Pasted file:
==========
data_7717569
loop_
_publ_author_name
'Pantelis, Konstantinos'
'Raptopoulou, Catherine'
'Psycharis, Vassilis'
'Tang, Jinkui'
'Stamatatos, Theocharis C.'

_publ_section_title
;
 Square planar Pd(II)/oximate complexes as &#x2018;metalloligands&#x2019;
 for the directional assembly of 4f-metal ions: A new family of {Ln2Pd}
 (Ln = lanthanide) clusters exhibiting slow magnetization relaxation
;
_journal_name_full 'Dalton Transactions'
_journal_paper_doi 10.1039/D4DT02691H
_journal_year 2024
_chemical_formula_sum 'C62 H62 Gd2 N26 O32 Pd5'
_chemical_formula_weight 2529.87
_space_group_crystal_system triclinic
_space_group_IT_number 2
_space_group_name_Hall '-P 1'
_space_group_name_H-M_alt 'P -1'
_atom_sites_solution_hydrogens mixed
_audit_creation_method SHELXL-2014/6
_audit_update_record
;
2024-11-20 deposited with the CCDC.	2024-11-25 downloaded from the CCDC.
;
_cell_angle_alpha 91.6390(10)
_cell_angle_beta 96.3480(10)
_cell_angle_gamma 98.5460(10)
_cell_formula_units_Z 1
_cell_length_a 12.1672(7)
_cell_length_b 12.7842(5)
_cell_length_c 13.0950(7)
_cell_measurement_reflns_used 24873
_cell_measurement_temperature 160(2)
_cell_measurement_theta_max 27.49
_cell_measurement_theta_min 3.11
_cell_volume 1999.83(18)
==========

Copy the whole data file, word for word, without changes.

data_7717569
loop_
_publ_author_name
'Pantelis, Konstantinos'
'Raptopoulou, Catherine'
'Psycharis, Vassilis'
'Tang, Jinkui'
'Stamatatos, Theocharis C.'

_publ_section_title
;
 Square planar Pd(II)/oximate complexes as &#x2018;metalloligands&#x2019;
 for the directional assembly of 4f-metal ions: A new family of {Ln2Pd}
 (Ln = lanthanide) clusters exhibiting slow magnetization relaxation
;
_journal_name_full 'Dalton Transactions'
_journal_paper_doi 10.1039/D4DT02691H
_journal_year 2024
_chemical_formula_sum 'C62 H62 Gd2 N26 O32 Pd5'
_chemical_formula_weight 2529.87
_space_group_crystal_system triclinic
_space_group_IT_number 2
_space_group_name_Hall '-P 1'
_space_group_name_H-M_alt 'P -1'
_atom_sites_solution_hydrogens mixed
_audit_creation_method SHELXL-2014/6
_audit_update_record
;
2024-11-20 deposited with the CCDC.	2024-11-25 downloaded from the CCDC.
;
_cell_angle_alpha 91.6390(10)
_cell_angle_beta 96.3480(10)
_cell_angle_gamma 98.5460(10)
_cell_formula_units_Z 1
_cell_length_a 12.1672(7)
_cell_length_b 12.7842(5)
_cell_length_c 13.0950(7)
_cell_measurement_reflns_used 24873
_cell_measurement_temperature 160(2)
_cell_measurement_theta_max 27.49
_cell_measurement_theta_min 3.11
_cell_volume 1999.83(18)